When I’m having a terrible day, there are usually three big factors.

1. The inciting incident.
2. The post-incident mental loop.
3. Everything else going on in my life.

The incident happens. It doesn’t matter what it is. A rude email, traffic, oversleeping the alarm. I’m in stress response mode.

The next part is ridiculous. I can’t let the incident go. I tell the first person I can about it. I sit at my desk and stew. My stress response hormones are driving. I’m in the passenger seat.

At the peak of this chemical roller coaster I remember: I don’t have time for this! I have all the other problems in my life to contend with as well. I feel sick. Physically ill. I’m in a bad mood already, so I keep worrying about it for the rest of the day. Plus 30 seconds or so every few weeks for the next 10 years. No big deal.

Imagine my shock the day I realized it didn’t have to be that way. Oh, and in case you think I’m claiming enlightenment, I ride that particular roller coaster weekly.

My recommendation for helping with stress, anxiety, or anger management? Exercise!

Don’t click away! I know a personal trainer presenting yet another exercise-based solution has a very “hammer meets nail” appearance.

Here’s my claim:

Intentional exercise interrupts counterproductive thought loops, gives us an outlet for our aggression, and helps repair the damage unwanted stress can do to our bodies.

I’m going to avoid using many clinical terms or referring to specific diagnoses because I’m not a psychologist. I also believe that we can all benefit from minding our stress and anxiety levels. You don’t need to be at risk for CVD to focus on your heart health. The same idea applies here.

The stress response

Fight or flight – they’re both movement based. We evolved to be movers, and our stress response helps us by increasing our heart rate, shrinking our focus, and shutting down body functions that aren’t essential to escaping a threat, or fighting one.

Part of the problem comes when we experience this reaction every day, from triggers that aren’t existential threats. Then, flooded with action-boosting hormones, we don’t move. We sit there and stew.

Because we can’t fight or run away from our problems, we end up either reabsorbing or flushing the unused hormones. This chronic stress is linked to high blood pressure, increased risk of heart attack or stroke, and long-term changes to the brain.

Intentional exercise is helpful with correcting all these issues. It can also improve your capacity to learn new skills. Skills which might include communication, empathy, listening, and forgiveness. Dealing with your stress or anger in a productive, movement-based, way might make it easier to avoid unhelpful conflict in the future.

Coping strategies

When we’re overwhelmed we turn to coping behavior. The majority of behaviors we refer to as “bad habits” are just coping strategies with a scaling problem. A behavior with long-term health risks, like smoking, makes sense at the end of a horrible day, but it doesn’t look as good across months or years.

Exercise doesn’t typically have this scaling issue. When was the last time you heard someone complain about needing to cut back on the early evening bike rides?

Movement approaches

Exercise is stress. Keep in mind that we’re intentionally applying more stress to help with what you’re already handling. Match your choice of movement to your current capacity.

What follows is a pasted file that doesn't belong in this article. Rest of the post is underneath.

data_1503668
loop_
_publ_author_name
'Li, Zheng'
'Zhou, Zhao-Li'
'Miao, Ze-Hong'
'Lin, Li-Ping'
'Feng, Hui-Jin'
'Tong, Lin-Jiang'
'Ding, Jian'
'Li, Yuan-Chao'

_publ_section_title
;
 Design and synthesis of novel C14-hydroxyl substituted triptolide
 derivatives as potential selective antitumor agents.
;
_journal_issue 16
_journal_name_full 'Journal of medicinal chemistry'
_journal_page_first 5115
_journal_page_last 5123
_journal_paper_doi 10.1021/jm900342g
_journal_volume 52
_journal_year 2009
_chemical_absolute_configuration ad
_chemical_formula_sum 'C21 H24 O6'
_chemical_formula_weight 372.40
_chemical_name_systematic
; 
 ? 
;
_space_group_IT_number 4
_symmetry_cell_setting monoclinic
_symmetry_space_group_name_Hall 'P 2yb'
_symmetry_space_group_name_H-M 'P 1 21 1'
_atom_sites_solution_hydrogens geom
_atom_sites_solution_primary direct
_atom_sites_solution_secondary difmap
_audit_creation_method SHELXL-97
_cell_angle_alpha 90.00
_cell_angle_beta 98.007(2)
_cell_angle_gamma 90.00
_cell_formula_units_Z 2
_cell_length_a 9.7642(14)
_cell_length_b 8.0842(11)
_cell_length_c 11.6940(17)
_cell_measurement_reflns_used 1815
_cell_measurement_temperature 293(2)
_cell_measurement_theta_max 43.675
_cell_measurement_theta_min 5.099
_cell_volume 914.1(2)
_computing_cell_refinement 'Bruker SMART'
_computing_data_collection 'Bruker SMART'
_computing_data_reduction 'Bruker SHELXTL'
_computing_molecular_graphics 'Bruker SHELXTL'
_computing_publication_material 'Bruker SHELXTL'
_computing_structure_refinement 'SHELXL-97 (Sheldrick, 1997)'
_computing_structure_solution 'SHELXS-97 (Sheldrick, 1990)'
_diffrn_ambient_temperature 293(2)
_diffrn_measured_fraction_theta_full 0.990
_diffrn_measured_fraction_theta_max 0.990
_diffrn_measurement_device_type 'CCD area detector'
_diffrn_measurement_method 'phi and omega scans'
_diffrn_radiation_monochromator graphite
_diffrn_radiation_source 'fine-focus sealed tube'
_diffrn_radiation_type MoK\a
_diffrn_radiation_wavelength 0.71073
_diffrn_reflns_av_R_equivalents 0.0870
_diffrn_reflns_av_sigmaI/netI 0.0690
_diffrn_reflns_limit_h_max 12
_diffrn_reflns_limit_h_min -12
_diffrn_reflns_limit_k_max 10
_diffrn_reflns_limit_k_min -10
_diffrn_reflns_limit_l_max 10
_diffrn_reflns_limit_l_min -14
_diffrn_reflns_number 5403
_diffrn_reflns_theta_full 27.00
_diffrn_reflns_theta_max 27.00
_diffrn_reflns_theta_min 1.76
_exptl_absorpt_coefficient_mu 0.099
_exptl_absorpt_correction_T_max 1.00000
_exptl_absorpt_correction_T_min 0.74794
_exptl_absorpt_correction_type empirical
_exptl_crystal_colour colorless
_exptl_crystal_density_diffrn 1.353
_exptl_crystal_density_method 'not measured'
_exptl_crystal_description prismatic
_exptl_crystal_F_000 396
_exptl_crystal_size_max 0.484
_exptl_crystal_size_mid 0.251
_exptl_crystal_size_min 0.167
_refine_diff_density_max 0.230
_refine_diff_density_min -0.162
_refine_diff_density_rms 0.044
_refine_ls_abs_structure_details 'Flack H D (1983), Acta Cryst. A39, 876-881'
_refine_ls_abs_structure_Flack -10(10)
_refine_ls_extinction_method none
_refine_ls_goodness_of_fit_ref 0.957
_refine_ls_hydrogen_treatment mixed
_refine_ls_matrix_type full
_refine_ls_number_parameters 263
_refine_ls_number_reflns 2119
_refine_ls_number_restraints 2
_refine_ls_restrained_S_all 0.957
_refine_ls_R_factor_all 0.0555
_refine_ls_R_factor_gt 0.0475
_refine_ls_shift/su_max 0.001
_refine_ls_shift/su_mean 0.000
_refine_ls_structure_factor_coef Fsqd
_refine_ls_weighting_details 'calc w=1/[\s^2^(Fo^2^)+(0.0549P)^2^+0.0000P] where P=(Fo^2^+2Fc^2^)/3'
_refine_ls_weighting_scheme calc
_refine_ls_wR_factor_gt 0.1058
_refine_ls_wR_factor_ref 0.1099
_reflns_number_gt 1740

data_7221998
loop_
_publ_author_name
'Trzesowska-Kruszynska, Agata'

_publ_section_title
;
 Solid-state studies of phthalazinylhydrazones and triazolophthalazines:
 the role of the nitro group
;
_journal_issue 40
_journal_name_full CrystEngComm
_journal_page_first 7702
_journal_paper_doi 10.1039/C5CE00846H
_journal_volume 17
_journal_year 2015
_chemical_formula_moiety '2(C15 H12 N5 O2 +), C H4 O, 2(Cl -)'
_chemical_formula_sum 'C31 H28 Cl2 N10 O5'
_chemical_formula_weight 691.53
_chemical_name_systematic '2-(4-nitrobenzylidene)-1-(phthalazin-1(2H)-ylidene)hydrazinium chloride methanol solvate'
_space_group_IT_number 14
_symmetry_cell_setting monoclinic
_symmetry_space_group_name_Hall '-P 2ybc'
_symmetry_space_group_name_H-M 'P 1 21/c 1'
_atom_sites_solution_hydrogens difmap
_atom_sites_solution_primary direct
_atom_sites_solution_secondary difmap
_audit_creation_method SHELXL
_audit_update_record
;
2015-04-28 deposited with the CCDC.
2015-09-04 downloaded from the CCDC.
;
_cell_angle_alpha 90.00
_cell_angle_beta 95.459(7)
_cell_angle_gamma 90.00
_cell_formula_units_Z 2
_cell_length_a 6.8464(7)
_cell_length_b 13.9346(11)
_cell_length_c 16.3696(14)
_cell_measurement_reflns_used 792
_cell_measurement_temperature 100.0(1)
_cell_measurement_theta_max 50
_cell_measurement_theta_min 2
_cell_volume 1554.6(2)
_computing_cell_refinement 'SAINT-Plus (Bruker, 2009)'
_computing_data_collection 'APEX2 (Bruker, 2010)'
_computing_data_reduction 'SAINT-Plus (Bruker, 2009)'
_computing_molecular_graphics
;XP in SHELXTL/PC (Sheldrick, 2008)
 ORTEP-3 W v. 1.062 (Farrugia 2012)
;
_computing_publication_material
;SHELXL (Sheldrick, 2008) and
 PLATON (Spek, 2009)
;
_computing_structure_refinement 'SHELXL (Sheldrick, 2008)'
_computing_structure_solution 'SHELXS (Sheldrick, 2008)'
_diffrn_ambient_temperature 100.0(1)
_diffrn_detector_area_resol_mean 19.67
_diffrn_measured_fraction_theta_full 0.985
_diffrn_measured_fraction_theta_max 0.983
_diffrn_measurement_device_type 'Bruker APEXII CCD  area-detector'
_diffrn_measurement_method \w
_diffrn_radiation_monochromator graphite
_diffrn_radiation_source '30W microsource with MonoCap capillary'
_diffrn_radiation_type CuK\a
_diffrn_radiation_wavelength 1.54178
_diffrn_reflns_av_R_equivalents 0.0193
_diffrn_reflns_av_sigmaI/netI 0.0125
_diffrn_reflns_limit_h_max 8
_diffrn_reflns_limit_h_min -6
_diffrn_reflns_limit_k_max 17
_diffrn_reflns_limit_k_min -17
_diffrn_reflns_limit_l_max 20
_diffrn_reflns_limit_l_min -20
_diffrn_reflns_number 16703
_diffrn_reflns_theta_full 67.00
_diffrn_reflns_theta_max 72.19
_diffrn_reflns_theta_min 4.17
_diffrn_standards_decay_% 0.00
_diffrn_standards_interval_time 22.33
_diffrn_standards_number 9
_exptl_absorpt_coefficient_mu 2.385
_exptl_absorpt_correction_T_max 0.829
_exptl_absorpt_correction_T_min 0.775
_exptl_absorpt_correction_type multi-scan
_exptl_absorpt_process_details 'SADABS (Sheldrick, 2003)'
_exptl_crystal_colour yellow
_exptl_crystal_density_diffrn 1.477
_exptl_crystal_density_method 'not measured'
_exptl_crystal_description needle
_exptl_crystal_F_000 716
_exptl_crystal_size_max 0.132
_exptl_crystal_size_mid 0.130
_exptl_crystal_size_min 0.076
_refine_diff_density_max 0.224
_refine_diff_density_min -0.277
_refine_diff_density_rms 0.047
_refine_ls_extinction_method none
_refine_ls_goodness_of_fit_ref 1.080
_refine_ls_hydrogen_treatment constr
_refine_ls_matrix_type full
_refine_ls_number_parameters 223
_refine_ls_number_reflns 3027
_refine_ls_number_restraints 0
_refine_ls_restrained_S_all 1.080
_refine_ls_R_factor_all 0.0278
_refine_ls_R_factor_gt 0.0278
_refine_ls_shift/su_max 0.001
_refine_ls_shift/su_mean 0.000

Mind-body techniques like yoga, tai chi, or qi gong combine movement with intentional breathing to promote fluidity and calm.

Calm isn’t always what you’re looking for. Cardio and strength training might be the intensity level that matches your mood.

If you’re angry or frustrated, complete the cycle. Go pour that energy into a training session. Once your heart rate climbs high enough, it’s hard to stay laser focused on whatever you’re mad at.

If you’re struggling with self-worth, do something entirely selfish. Honor yourself by investing in your own body. Take control and remind yourself that this is only for you, no one else. Other people come later. After the run, the bike ride, or 12-15 reps. Compete against yourself, to win the respect of… yourself. Then go tackle whatever got you in this mood.

Conclusion

None of this means you must hit the gym extra hard after a bad day. That might be where your energy levels are, but you’re just as likely exhausted. This is where you move through your emotions instead of pushing through them. Put your body into motion and match the intensity to your own.

There’s evidence that 30 minutes of moderate intensity cardio or strength training can make an enormous difference in your anxiety or stress level. I want you to start with just 5 minutes.

You’re stressed, angry, depressed, or maybe all three. You might not want to move. You might feel terrible. Go walk briskly for 5 minutes. Hop on a stationary bike. Grab one of your “at-home” workout routines and just do the first 5 minutes. Keep going only if you feel like it.

Remember that regulating your stress response is a skill. Intentional exercise can help you build a healthier response, cope if that fails, and rebuild either way.

If you want to read more about how exercise repairs and improves the brain, read Spark by John Ratey, MD. You’ll find arguments for using exercise as everything from a treatment for depression to a solid SAT prep strategy.


Hyatt Training Portland personal trainer Max SteeleAuthor Max Steele is an ACE certified personal trainer and Precision Nutrition level 1 coach in the Hyatt Training internship program. He believes in the transformative power of sustainable nutrition, strength training, & game night. He aims to reignite self-discovery in those who doubt their capabilities and to prove the crucial role of “play” in the pursuit of deep health. Learn more about Max, or get in touch with him by emailing us at Go@HyattTraining.com


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